Walls and bleachers were redone with corrugated beech wood paneling to improve reverberation, replacing the beige plaster from the 1976 renovation and mahogany-colored timber. There are 20 motorized elevators in the white oak stage, a Walker Technical digital organ, a retractable cinema booth, an integrated cinema screen and rear projection capability. Dressing rooms and rehearsal spaces have been added as well as a passage to cross from right to left in the wings.

What was initially gold-colored velor seats in 1976 had become a mustard tawdry. They’ve been replaced with a blue and red rose petal pattern on custom Maharam fabric, and the average width has increased by an inch.

Richard Lippold’s sculpture Orpheus and Apollo, which hung in the atrium until 2014, is moved to the central concourse of LaGuardia Airport.

The travertine exteriors remain unchanged, though new colorful artwork hangs on the north side.

The staircase walls are covered with 35,500 handmade Italian Orsoni tiles with yellow gold leaf and antique white gold, and other walls with 520 meters of custom felt with a petal pattern from pink to blue, red, orange and fuschia. The staircase ceilings are Admiral Blue and the grand promenade has terrazzo flooring with bronze bands.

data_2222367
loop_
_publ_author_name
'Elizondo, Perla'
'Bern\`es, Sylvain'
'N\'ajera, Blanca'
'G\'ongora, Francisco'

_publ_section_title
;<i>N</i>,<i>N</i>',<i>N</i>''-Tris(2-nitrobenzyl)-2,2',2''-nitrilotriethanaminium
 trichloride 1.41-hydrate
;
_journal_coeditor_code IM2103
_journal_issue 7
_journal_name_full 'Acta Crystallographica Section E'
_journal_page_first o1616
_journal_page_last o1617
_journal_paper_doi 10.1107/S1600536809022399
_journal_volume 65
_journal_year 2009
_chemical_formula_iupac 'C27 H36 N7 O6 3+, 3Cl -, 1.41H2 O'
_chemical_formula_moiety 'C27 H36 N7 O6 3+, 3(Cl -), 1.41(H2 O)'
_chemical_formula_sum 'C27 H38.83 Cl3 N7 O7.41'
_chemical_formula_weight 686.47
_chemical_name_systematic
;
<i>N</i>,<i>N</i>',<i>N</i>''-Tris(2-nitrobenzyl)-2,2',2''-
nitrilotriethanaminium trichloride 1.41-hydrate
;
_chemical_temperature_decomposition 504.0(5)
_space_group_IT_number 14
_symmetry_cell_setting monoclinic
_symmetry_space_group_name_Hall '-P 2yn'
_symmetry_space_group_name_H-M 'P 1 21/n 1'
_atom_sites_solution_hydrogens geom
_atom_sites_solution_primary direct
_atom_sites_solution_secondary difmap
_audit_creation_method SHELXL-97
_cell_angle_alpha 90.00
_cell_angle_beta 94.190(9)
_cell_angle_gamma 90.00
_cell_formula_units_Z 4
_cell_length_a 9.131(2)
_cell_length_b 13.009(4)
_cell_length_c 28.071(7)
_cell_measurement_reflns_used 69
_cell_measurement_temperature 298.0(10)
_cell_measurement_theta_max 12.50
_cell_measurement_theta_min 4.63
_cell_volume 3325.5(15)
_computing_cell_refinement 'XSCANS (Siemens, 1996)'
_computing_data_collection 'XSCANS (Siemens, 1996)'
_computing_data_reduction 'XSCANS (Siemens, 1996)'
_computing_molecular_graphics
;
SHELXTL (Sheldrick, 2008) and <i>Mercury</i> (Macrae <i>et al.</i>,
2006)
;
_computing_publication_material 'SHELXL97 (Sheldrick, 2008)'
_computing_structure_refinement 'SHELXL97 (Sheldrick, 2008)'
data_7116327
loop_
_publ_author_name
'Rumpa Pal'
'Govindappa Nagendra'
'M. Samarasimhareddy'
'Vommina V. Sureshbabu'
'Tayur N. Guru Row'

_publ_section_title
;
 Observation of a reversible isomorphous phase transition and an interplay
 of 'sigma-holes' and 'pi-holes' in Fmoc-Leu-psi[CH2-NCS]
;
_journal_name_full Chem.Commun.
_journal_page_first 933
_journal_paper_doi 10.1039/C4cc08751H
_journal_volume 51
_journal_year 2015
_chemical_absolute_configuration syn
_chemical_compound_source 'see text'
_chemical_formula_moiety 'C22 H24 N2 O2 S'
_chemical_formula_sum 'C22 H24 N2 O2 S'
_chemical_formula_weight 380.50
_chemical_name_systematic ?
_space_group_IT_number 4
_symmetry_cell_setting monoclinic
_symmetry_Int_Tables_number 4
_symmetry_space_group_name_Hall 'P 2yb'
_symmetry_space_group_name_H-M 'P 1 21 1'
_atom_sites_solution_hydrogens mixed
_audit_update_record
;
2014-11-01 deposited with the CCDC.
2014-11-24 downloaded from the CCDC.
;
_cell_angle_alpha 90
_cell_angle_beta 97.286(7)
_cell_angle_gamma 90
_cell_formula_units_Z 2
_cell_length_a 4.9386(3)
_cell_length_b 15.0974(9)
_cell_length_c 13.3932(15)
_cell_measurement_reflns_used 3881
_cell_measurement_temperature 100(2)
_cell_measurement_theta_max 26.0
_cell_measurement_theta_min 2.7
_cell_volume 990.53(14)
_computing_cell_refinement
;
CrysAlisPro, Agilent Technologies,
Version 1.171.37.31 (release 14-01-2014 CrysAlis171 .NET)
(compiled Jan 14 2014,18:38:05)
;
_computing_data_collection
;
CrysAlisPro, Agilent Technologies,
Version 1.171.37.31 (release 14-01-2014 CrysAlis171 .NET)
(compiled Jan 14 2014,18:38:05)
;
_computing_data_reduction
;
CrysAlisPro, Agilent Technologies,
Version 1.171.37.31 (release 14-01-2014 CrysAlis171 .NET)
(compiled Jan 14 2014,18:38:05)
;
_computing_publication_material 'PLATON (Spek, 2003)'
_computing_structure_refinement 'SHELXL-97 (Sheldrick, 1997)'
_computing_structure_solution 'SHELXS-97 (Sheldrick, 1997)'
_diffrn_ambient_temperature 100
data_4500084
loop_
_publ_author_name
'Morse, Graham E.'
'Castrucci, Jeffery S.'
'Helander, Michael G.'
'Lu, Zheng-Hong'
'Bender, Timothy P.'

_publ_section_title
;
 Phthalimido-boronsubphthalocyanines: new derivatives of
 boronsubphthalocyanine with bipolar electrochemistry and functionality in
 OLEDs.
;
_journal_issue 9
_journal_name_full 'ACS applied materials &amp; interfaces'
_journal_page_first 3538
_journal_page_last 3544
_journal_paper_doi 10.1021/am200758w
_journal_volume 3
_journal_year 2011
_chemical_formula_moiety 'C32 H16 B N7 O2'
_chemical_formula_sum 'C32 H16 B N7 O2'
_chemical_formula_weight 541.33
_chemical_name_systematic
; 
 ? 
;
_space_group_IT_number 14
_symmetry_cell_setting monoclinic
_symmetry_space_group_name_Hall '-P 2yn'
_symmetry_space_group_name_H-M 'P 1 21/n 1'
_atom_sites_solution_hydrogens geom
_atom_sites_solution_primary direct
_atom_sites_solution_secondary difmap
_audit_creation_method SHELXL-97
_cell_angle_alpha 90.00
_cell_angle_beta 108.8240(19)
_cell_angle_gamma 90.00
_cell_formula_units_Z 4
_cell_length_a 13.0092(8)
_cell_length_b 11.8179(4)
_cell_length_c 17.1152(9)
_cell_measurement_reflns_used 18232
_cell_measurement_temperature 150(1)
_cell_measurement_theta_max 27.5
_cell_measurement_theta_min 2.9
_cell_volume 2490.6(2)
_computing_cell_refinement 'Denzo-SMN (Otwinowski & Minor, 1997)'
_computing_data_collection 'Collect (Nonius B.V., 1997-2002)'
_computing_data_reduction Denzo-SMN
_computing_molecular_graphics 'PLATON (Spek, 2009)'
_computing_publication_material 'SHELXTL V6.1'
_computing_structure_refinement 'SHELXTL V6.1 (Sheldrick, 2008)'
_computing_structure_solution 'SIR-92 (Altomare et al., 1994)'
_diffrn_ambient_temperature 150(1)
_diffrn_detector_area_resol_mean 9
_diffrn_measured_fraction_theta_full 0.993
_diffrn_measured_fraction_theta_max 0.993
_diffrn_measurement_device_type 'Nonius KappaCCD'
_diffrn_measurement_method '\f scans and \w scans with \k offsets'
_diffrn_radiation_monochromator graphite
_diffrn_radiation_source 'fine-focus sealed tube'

“There is a look at Lincoln Center. People used to say he was an American Fascist, an American Imperial, but now it’s getting better with time,” Borda said.

Lobby space has more than doubled to 12,500 square feet, and a 52 x 8 foot, 42 million pixel digital screen is where the box office used to be. A 1,680 square foot visitor center was built, a sidewalk studio facing the northeast corner replaced the offices, and a restaurant called Tatiana, with a menu by chef Kwame Onwuachi, featuring Afro-Caribbean dishes, faces the Metropolitan Opera House.

Retractable chandeliers called fireflies and inspired by the Met’s famous touchstone will rise before each performance, adjustable to four levels of brightness.

Nothing was certain until the afternoon of August 15, when the orchestra rehearsed in the hall for the first time, playing Bruckner’s Seventh Symphony over and over again.

“The first rehearsal we were a little worried because it was very, very dry, but then they moved things around and it’s wonderful,” said Judith LeClair, principal bassoon since 1981. were doing. It’s no longer scary to do soft attacks. It’s no longer a shiny, brittle sound. It’s just a warmer, woodier sound instead of being bright and ugly.